Lies, videotape, and democracy

I want to point out how two pieces of popular technology have contributed to the exposure of the lies and attempted cover-up of the misdeeds of two U.S. presidents, and to urge you to use your vote to oust Bush in 2004.

President Richard Nixon insisted on tape-recording all confidential conversations with his closest associates. This simple recording method did him in, in spite of all attempts to cover up his actions. The tapes were the main source of information (the “smoking gun”) used against him by federal investigators, and the uproar finally drove him out of office.

In George W. Bush’s case, the mistreatment of Iraqi prisoners was digitally photographed and videotaped. The brutality and torture exposed by the digital images and videotapes sparked an outraged and ongoing outcry to find out who is responsible for such inhuman atrocities. Bush and Cheney are doing everything in their power to avoid any blame. Here again, tapes have provided an arsenal of weapons in the hands of investigators. Where it will all end is a matter for speculation, but the images are ammunition for all critics of the Bush war policy.

Behind all of this is the all-American concept that no one – not even the president in office – is beyond the law and democratic process. This fundamental concept has been fought for mainly by the U.S. working class, ever since our nation became independent of British domination through a hard-fought people’s revolution. The concept has been fought for in many ways short of revolution – in the courts, through free speech movements, workers’ strikes, even civil war to abolish slavery, and the ongoing struggles of native American Indians seeking compliance with treaties our government has repeatedly violated.

President Bush and his colleagues are trying to evade the Geneva Conventions, which were ratified by the U.S. Congress. These people argue that the president is not bound by such protocols. They claim he is free to do what he and only he thinks best. They say enemy combatants (the term they like to bandy about and apply to whoever they want) are not protected by the rules of Geneva. Neither are the prisoners held at the U.S. base in Guantanamo, Cuba, nor many held within the U.S., as well.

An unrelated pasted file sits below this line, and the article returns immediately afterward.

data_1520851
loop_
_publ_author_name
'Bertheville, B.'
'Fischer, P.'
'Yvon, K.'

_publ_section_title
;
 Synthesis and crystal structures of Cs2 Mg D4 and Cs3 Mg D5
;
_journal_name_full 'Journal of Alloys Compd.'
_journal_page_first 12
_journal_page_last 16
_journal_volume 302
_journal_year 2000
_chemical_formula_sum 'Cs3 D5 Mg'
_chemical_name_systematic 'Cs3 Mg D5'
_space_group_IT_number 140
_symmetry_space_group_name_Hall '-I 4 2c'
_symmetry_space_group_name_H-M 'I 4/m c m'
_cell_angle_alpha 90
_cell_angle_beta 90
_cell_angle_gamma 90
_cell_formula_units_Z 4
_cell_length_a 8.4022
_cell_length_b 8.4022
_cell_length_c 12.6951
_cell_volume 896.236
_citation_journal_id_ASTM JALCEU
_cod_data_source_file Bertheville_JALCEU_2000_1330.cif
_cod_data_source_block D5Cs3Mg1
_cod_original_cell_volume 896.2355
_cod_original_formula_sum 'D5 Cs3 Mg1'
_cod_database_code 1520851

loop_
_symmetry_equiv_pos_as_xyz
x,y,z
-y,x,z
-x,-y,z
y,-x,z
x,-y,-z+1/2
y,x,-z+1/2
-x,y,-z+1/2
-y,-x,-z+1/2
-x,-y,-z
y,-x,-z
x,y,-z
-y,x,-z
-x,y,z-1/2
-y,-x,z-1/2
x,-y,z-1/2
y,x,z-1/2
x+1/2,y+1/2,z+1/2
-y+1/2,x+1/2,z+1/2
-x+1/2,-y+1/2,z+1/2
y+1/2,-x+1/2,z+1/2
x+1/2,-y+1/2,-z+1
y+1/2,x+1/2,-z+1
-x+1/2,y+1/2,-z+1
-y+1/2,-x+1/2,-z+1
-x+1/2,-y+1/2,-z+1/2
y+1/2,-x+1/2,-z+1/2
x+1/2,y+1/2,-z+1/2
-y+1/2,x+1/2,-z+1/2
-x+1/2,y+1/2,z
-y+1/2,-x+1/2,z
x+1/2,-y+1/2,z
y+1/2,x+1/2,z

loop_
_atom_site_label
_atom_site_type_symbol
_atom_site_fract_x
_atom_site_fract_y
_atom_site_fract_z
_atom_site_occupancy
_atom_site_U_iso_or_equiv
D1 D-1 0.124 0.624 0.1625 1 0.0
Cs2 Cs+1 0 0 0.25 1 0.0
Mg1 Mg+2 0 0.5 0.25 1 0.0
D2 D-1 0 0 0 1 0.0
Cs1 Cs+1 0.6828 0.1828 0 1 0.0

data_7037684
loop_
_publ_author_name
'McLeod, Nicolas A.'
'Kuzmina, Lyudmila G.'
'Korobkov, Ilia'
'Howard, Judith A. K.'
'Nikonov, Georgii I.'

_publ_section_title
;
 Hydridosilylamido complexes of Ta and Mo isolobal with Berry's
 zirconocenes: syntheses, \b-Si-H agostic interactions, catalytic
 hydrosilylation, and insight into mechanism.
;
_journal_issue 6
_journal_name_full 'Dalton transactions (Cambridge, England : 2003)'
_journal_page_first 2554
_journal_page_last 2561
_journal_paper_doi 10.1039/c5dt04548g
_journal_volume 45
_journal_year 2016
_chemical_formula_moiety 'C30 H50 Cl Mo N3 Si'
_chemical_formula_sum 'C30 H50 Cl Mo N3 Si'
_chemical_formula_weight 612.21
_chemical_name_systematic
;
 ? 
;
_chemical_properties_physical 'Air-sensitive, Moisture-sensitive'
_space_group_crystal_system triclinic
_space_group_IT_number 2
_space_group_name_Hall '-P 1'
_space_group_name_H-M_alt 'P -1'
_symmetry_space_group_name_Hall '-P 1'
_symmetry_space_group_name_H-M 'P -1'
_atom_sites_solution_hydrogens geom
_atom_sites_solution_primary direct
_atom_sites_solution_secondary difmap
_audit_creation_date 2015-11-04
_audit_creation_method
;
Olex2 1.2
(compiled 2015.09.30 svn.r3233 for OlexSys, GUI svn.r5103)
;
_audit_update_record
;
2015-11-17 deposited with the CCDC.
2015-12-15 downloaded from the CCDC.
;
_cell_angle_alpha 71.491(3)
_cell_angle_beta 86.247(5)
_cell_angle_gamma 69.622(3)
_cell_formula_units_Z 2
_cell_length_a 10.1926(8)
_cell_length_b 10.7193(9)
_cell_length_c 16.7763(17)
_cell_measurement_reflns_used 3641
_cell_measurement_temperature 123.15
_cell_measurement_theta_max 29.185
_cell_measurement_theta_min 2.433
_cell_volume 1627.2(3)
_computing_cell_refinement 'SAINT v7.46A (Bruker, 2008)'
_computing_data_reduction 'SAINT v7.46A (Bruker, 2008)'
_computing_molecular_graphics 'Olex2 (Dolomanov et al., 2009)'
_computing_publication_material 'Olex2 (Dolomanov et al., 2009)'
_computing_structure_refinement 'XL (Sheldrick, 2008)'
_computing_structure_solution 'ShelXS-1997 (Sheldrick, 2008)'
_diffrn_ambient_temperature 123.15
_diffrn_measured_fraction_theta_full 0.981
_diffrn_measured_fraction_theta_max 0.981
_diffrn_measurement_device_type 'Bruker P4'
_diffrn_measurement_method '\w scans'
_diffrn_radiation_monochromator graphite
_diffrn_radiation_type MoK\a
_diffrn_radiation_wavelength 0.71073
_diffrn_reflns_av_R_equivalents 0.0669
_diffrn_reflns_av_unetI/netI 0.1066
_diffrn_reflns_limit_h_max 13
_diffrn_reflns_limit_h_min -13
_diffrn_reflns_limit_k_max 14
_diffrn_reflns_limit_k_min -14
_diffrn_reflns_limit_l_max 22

I doubt that Bush and colleagues will ever face a world tribunal. Nonetheless we should be optimistic, based on the wide discussions taking place about these issues involving all Americans, from elementary school children to college students, at the workplace, and beyond. The popularity of the film “Fahrenheit 9/11” – effectively using a variety of videotapes the public never saw before – is an indication of the ferment. This is a heartwarming development. These things tell us that masses of people are involved and engaged, and that only they can speak for the American people – not George W. Bush. Bush’s speeches do not fool many people, and he certainly is not carrying out the American values he claims to represent.

The 2004 elections offer us an open door to express ourselves. I sincerely hope that U.S. voters take full advantage of their voting power and use it to send President Bush back to Crawford, Texas. I look forward to being able to say the tapes helped drive him from office.

Lorenzo Torrez is chair of the Communist Party of Arizona. He can be reached at lptorrez @ aol.com.